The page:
The Invasive Species Council has welcomed the Albanese government’s response to the independent review of Australia’s national environmental law, but warns that zero extinctions cannot be achieved unless more work is done to fix and resource Australia’s threat abatement system.
‘There are a lot of positives in the government response released today, including a commitment to national environmental standards, an independent Environmental Protection Agency and major improvements in data management,’ said Invasive Species Council conservation director James Trezise.
‘We welcome moves to modernise conservation planning under the EPBC Act and identify high environmental value areas; however, the package released today is effectively silent on fixing Australia’s threat abatement system.
‘Preventing and managing invasive species threats must be an urgent priority. They have been the major driver of extinctions in Australia and continue to be one of the most significant ongoing threats to nature.
‘Threat abatement plans are the primary mechanism under the current Act used to drive coordinated action on invasive species risks.
‘We currently have a moribund threat abatement system that is bogged down in bureaucracy and crippled by a lack of resources. Unfortunately, there isn’t much detail released today on how the government intends to turn that around.
‘Current discussions on conservation planning reform have not addressed the failures of the threat abatement system, and that needs to change.
‘We need to make sure that threats are clearly documented, with the rapid listing of priority threats accompanied by fit-for-purpose and scalable responses and adequate resourcing.
‘In 2010, myrtle rust arrived in Australia. The failure of the biosecurity and threat abatement systems means that this invasive pathogen is now likely to send at least 16 rainforest plants extinct within a generation. Similarly, invasive fish are predicted to cause the extinction of more than a dozen native species within 20 years but are not even listed as a key threat under current laws.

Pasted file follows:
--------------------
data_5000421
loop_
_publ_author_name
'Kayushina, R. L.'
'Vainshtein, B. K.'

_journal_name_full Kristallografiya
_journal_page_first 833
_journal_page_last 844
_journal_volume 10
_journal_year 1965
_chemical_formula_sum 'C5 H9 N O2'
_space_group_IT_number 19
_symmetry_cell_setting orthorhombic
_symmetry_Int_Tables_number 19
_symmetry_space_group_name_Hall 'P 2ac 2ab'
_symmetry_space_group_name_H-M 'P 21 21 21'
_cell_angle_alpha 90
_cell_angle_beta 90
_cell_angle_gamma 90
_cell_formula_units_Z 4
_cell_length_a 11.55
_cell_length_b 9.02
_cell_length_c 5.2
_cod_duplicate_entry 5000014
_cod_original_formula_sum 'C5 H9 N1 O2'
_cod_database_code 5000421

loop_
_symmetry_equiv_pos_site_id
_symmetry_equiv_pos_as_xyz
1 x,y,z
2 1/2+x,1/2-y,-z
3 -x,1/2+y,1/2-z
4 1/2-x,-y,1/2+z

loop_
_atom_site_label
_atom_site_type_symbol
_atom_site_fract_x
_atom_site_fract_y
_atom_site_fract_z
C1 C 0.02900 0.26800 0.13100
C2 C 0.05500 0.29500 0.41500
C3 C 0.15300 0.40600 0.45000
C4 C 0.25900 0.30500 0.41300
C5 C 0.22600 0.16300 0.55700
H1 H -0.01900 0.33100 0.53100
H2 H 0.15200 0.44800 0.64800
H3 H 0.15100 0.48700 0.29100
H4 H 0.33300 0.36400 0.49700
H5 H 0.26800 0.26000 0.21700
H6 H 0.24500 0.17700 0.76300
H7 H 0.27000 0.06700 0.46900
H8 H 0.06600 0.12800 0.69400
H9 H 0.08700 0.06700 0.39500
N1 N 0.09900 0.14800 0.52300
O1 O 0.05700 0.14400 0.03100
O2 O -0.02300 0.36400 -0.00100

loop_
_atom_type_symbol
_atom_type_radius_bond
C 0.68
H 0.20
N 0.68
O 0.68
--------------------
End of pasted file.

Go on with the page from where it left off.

‘We also need increased accountability for the implementation of conservation and threat abatement planning instruments. The Environmental Protection Agency should be reporting annually to parliament on the implementation of conservation and threat abatement plans, otherwise, we risk repeating the mistakes of the past.
‘With the Act likely to be rewritten, there is a significant opportunity to revitalise threat abatement planning and embed it within a national framework that drives coordinated conservation action at scale.
‘There is also the opportunity to make sure there is a positive obligation on public land managers to effectively control invasive species in important places such as heritage areas and national parks.
‘The other key issue that the government needs to tackle is increasing funding for conservation.
‘The government response has proposed leveraging conservation payments from developers in lieu of biodiversity offsets. Whilst it is clear there needs to be a major overhaul of biodiversity offsets under the EPBC Act, tying funding for on-ground conservation to the destruction of nature elsewhere creates significant risks.
‘The environment portfolio is significantly underfunded when it comes to tackling threats to nature and implementing recovery actions. We need to make sure the government is investing more in on-ground conservation efforts if we are to recover threatened species in Australia.
‘Protecting and restoring nature for future generations is a public good. The Albanese government will have to increase its investment in conservation if it truly aims to deliver a nature-positive future,’ said Mr Trezise.